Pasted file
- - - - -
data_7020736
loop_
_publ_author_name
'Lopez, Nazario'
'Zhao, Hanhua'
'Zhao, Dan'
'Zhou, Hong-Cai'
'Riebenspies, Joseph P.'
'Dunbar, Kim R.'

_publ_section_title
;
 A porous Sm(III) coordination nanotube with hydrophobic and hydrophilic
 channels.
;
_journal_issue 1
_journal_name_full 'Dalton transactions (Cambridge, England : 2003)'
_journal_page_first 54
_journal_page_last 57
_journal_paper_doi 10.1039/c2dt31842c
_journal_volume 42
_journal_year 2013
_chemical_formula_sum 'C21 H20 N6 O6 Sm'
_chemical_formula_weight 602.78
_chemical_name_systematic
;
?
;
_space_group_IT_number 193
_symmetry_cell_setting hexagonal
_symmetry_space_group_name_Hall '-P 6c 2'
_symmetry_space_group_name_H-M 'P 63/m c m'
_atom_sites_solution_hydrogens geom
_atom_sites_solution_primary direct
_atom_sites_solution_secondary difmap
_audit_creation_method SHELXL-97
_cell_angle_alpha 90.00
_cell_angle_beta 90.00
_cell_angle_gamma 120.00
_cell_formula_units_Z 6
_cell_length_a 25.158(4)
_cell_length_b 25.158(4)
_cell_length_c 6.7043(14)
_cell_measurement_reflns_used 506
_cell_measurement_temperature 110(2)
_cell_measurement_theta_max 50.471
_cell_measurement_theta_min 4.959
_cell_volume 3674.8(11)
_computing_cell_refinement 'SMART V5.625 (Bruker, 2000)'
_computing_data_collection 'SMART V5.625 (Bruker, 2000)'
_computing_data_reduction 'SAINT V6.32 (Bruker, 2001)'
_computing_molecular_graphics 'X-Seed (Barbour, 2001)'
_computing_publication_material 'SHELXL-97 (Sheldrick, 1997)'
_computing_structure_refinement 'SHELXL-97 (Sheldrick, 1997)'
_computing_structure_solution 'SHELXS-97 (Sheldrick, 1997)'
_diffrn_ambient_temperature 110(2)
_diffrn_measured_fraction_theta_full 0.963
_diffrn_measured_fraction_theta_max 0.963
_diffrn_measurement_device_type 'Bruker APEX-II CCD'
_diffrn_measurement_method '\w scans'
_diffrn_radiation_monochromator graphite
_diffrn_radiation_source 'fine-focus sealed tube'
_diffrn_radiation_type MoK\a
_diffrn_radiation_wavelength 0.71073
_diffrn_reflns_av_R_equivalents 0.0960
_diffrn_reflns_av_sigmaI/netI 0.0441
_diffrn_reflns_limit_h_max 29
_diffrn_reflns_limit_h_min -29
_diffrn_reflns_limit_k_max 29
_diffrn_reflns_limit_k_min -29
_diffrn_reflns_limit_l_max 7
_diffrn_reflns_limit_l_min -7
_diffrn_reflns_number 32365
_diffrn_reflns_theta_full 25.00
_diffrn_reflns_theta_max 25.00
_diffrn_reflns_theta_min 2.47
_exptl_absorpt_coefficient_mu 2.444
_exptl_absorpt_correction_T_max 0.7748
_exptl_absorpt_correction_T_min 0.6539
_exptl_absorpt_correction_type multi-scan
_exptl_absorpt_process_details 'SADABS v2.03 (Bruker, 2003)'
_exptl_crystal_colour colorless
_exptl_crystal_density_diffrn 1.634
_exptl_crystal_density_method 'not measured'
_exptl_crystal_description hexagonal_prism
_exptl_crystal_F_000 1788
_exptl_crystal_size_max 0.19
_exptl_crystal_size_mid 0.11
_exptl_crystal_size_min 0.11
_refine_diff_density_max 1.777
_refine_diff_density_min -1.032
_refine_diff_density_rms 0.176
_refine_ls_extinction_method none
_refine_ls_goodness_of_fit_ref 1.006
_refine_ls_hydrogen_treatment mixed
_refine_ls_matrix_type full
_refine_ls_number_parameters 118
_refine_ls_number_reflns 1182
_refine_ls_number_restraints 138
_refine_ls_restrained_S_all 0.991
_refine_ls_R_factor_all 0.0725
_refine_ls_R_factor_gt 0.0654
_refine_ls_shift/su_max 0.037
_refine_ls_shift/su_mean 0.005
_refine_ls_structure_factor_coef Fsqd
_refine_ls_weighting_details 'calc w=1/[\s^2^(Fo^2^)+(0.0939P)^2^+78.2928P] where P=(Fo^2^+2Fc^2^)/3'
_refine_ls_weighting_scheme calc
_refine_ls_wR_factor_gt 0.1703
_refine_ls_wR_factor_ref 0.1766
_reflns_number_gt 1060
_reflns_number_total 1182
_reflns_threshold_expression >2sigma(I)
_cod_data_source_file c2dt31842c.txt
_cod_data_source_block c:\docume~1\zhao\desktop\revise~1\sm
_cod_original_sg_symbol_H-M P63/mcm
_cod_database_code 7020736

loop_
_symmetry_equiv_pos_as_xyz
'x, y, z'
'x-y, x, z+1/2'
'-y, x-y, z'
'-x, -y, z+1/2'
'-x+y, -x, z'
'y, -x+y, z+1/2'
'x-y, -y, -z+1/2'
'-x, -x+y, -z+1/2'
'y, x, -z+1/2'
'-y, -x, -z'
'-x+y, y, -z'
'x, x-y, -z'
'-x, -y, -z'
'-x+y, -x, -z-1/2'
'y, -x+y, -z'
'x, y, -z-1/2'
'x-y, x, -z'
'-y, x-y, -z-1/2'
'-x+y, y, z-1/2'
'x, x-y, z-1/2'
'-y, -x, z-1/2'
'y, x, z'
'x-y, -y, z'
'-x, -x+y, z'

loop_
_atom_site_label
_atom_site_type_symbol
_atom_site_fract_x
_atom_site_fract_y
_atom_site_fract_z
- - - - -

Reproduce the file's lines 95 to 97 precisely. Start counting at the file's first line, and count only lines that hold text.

_refine_ls_matrix_type full
_refine_ls_number_parameters 118
_refine_ls_number_reflns 1182